Outline of an Unknowable God, question four

Alyosha, the spiritual Karamazov brother in Dostoevsky’s 1880 novel, receives the following advice:

Remember always, young man, that science has become a great power in the last century, has analyzed everything divine handed down to us in the holy books. After this cruel analysis the learned of the world have nothing left of all that was sacred. But they have only analyzed the parts and not the whole, and indeed their blindness is marvelous.

Blind or not, science offers marvelous metaphors: the Big Bang, the theories of evolution and relativity. These are also things most of us cannot know – to really see them requires significant training needed to overcome the counter-intuitiveness of science. It takes real and consistent work for a scientific education to overwhelm our sense of intuition. Yet like moral ideas, scientific memes are powerful, and can offer neutral, non-judgmental ways of looking at the world around us and the people who live in it.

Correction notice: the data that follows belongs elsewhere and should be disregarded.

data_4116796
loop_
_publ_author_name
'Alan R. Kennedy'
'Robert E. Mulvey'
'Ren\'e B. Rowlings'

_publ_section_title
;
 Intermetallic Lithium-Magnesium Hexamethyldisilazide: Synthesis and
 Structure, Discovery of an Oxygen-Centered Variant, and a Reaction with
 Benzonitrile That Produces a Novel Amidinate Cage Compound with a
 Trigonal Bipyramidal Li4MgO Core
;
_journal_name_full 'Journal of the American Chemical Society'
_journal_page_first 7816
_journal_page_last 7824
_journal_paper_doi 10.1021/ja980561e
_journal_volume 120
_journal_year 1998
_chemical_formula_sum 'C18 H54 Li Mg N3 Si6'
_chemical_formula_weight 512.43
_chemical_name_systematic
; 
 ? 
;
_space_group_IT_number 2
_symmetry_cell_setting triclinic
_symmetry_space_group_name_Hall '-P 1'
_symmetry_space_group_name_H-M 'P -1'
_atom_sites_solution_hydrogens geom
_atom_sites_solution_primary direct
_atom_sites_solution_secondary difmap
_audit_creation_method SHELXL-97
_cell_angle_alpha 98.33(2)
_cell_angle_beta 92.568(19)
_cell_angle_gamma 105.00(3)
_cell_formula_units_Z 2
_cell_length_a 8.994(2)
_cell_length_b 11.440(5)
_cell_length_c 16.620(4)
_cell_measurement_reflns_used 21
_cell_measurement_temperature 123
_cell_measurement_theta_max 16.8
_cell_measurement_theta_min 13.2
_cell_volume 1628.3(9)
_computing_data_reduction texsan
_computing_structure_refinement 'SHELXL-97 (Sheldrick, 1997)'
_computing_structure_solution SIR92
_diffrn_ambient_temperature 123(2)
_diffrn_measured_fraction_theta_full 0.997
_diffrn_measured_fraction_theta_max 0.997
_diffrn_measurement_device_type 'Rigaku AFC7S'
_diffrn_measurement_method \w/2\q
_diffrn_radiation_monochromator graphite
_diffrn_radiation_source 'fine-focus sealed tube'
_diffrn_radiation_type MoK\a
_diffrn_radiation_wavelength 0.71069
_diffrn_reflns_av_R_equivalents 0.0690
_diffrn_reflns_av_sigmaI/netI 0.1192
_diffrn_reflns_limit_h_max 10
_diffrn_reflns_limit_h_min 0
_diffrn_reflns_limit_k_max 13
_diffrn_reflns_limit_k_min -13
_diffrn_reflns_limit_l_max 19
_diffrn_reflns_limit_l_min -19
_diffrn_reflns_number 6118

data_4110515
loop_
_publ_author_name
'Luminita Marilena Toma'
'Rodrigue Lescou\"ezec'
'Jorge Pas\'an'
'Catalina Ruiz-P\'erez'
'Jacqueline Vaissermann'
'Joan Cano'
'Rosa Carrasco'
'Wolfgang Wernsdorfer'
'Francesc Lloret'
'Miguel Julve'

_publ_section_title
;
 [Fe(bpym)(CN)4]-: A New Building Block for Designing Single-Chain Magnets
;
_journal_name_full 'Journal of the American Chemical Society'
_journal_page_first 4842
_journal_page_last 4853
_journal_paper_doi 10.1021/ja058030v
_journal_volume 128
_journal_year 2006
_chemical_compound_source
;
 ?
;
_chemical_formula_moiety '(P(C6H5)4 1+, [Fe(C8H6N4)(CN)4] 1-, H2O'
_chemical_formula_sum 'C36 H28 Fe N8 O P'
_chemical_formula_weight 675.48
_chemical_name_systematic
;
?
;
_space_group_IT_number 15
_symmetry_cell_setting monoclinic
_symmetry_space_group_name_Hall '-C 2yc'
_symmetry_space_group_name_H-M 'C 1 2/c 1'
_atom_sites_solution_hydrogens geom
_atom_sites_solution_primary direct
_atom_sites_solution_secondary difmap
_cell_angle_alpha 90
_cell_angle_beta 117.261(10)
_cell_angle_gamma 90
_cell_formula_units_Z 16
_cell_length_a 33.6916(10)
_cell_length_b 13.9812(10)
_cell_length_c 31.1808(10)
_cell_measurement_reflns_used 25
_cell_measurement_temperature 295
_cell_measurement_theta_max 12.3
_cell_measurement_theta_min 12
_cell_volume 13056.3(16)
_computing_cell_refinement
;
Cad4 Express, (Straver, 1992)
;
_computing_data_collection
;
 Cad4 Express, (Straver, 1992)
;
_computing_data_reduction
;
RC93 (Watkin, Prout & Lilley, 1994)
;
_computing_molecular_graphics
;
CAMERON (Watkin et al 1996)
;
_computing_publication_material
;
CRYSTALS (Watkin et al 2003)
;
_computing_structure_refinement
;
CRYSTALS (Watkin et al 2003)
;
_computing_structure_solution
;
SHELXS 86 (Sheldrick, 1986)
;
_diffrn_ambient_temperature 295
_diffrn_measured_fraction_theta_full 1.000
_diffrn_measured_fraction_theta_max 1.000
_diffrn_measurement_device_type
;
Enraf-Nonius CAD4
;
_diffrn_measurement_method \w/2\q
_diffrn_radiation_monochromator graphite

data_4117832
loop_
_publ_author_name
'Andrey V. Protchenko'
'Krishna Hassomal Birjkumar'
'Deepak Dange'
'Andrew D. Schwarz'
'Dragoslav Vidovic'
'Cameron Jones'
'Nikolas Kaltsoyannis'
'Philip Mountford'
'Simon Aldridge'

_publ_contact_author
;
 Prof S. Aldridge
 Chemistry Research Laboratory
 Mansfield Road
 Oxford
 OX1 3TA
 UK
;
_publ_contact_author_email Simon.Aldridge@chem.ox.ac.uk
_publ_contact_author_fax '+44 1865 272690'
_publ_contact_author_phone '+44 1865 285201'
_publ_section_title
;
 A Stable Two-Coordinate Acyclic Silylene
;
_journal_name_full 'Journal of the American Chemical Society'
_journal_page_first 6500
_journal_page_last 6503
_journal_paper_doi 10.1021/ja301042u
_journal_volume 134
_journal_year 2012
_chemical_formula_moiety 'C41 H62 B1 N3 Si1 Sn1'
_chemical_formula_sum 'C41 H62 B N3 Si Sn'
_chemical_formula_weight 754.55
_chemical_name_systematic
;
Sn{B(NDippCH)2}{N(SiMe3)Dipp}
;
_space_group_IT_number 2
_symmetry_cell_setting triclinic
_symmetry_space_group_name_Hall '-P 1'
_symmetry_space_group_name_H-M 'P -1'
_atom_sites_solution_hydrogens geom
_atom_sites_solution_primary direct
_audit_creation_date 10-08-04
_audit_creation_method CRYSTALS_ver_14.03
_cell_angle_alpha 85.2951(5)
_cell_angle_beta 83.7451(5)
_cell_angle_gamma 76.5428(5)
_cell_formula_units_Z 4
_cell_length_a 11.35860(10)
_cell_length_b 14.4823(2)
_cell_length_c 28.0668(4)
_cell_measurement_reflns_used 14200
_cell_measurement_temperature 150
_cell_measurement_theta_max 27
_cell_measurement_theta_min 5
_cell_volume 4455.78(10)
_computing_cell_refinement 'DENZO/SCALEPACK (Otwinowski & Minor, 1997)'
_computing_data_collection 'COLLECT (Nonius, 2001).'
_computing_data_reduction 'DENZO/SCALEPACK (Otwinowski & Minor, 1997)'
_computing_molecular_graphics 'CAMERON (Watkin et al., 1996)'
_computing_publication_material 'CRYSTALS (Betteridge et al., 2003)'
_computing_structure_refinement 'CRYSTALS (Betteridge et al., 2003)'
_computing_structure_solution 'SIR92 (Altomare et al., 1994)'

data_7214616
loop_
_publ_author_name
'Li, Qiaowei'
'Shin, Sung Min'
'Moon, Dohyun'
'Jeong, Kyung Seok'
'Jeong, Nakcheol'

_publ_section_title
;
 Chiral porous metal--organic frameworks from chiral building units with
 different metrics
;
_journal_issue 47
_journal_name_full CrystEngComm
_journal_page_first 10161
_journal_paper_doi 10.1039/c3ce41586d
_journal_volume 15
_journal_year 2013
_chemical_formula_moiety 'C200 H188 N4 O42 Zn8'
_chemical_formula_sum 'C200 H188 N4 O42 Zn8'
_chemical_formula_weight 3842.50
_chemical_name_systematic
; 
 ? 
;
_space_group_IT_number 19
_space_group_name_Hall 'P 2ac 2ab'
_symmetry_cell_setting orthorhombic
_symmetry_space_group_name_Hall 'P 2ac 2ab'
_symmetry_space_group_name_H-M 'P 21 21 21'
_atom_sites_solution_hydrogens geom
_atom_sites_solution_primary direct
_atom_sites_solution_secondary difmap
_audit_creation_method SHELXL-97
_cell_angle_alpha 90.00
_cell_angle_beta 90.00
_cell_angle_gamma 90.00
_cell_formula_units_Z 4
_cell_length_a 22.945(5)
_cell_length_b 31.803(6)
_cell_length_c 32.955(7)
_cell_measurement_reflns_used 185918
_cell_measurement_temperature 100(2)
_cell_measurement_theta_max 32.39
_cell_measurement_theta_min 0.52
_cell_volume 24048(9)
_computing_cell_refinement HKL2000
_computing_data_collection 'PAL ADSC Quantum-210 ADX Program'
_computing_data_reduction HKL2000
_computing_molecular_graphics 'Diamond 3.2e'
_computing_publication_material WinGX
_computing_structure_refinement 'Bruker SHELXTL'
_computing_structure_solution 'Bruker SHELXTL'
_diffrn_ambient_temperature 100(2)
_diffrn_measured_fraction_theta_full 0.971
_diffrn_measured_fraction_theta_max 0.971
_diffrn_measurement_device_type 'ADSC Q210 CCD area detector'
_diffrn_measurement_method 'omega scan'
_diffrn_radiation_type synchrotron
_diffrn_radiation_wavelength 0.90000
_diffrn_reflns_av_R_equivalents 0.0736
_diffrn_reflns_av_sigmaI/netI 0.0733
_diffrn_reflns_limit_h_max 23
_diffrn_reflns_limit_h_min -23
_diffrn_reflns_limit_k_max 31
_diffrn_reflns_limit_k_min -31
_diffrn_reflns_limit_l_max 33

Wilde said, “in matters of grave importance, style, not sincerity, is the vital thing.”

Victorian society disagreed about Wilde’s style; ours would shrug. Social stigma shifts. Things scandalous 50 years ago – psychotherapy, divorce, bankruptcy, having children outside of marriage, skipping worship – become unremarked, even civil rights.

 Does a loosening of Bible-driven conventions lead to a less judgmental, possibly more just world?

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